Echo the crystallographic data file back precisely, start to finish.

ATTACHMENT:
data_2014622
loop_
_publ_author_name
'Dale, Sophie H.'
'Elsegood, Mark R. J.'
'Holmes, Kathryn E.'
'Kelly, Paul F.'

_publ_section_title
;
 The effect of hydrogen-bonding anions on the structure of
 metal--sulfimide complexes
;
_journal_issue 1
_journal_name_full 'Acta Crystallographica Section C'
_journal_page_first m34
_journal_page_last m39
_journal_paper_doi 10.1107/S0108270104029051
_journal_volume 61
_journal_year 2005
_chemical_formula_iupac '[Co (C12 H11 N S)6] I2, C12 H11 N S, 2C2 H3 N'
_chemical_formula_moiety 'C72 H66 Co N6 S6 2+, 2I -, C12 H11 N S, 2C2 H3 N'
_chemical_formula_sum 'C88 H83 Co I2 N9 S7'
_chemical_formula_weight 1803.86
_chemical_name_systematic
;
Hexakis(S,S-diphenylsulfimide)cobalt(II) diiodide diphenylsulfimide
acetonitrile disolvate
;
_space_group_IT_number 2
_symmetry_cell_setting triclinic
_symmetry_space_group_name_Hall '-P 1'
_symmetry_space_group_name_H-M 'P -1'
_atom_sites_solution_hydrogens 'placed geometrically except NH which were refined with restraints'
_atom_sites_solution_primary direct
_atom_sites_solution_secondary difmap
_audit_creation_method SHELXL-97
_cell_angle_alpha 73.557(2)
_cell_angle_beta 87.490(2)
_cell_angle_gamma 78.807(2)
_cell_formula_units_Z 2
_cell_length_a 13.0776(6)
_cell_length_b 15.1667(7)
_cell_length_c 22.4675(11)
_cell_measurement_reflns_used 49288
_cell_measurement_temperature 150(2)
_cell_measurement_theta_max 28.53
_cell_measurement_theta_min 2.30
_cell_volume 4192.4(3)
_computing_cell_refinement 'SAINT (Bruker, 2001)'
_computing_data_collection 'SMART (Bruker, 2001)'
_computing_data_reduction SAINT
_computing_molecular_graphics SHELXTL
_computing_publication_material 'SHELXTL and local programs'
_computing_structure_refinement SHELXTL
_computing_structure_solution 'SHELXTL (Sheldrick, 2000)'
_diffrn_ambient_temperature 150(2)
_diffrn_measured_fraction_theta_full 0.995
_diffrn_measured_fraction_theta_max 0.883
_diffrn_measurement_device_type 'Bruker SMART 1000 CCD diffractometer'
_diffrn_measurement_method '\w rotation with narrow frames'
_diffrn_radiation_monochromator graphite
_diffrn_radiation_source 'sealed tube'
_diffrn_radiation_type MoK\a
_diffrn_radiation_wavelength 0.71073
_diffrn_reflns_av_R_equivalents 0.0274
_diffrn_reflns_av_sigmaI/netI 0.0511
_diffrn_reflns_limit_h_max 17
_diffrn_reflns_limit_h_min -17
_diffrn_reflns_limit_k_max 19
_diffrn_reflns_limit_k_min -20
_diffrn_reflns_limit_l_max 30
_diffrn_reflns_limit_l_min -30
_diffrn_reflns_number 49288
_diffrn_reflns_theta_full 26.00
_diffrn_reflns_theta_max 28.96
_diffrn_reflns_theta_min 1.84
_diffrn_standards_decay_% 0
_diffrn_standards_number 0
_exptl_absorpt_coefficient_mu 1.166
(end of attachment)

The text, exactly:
data_2014622
loop_
_publ_author_name
'Dale, Sophie H.'
'Elsegood, Mark R. J.'
'Holmes, Kathryn E.'
'Kelly, Paul F.'

_publ_section_title
;
 The effect of hydrogen-bonding anions on the structure of
 metal--sulfimide complexes
;
_journal_issue 1
_journal_name_full 'Acta Crystallographica Section C'
_journal_page_first m34
_journal_page_last m39
_journal_paper_doi 10.1107/S0108270104029051
_journal_volume 61
_journal_year 2005
_chemical_formula_iupac '[Co (C12 H11 N S)6] I2, C12 H11 N S, 2C2 H3 N'
_chemical_formula_moiety 'C72 H66 Co N6 S6 2+, 2I -, C12 H11 N S, 2C2 H3 N'
_chemical_formula_sum 'C88 H83 Co I2 N9 S7'
_chemical_formula_weight 1803.86
_chemical_name_systematic
;
Hexakis(S,S-diphenylsulfimide)cobalt(II) diiodide diphenylsulfimide
acetonitrile disolvate
;
_space_group_IT_number 2
_symmetry_cell_setting triclinic
_symmetry_space_group_name_Hall '-P 1'
_symmetry_space_group_name_H-M 'P -1'
_atom_sites_solution_hydrogens 'placed geometrically except NH which were refined with restraints'
_atom_sites_solution_primary direct
_atom_sites_solution_secondary difmap
_audit_creation_method SHELXL-97
_cell_angle_alpha 73.557(2)
_cell_angle_beta 87.490(2)
_cell_angle_gamma 78.807(2)
_cell_formula_units_Z 2
_cell_length_a 13.0776(6)
_cell_length_b 15.1667(7)
_cell_length_c 22.4675(11)
_cell_measurement_reflns_used 49288
_cell_measurement_temperature 150(2)
_cell_measurement_theta_max 28.53
_cell_measurement_theta_min 2.30
_cell_volume 4192.4(3)
_computing_cell_refinement 'SAINT (Bruker, 2001)'
_computing_data_collection 'SMART (Bruker, 2001)'
_computing_data_reduction SAINT
_computing_molecular_graphics SHELXTL
_computing_publication_material 'SHELXTL and local programs'
_computing_structure_refinement SHELXTL
_computing_structure_solution 'SHELXTL (Sheldrick, 2000)'
_diffrn_ambient_temperature 150(2)
_diffrn_measured_fraction_theta_full 0.995
_diffrn_measured_fraction_theta_max 0.883
_diffrn_measurement_device_type 'Bruker SMART 1000 CCD diffractometer'
_diffrn_measurement_method '\w rotation with narrow frames'
_diffrn_radiation_monochromator graphite
_diffrn_radiation_source 'sealed tube'
_diffrn_radiation_type MoK\a
_diffrn_radiation_wavelength 0.71073
_diffrn_reflns_av_R_equivalents 0.0274
_diffrn_reflns_av_sigmaI/netI 0.0511
_diffrn_reflns_limit_h_max 17
_diffrn_reflns_limit_h_min -17
_diffrn_reflns_limit_k_max 19
_diffrn_reflns_limit_k_min -20
_diffrn_reflns_limit_l_max 30
_diffrn_reflns_limit_l_min -30
_diffrn_reflns_number 49288
_diffrn_reflns_theta_full 26.00
_diffrn_reflns_theta_max 28.96
_diffrn_reflns_theta_min 1.84
_diffrn_standards_decay_% 0
_diffrn_standards_number 0
_exptl_absorpt_coefficient_mu 1.166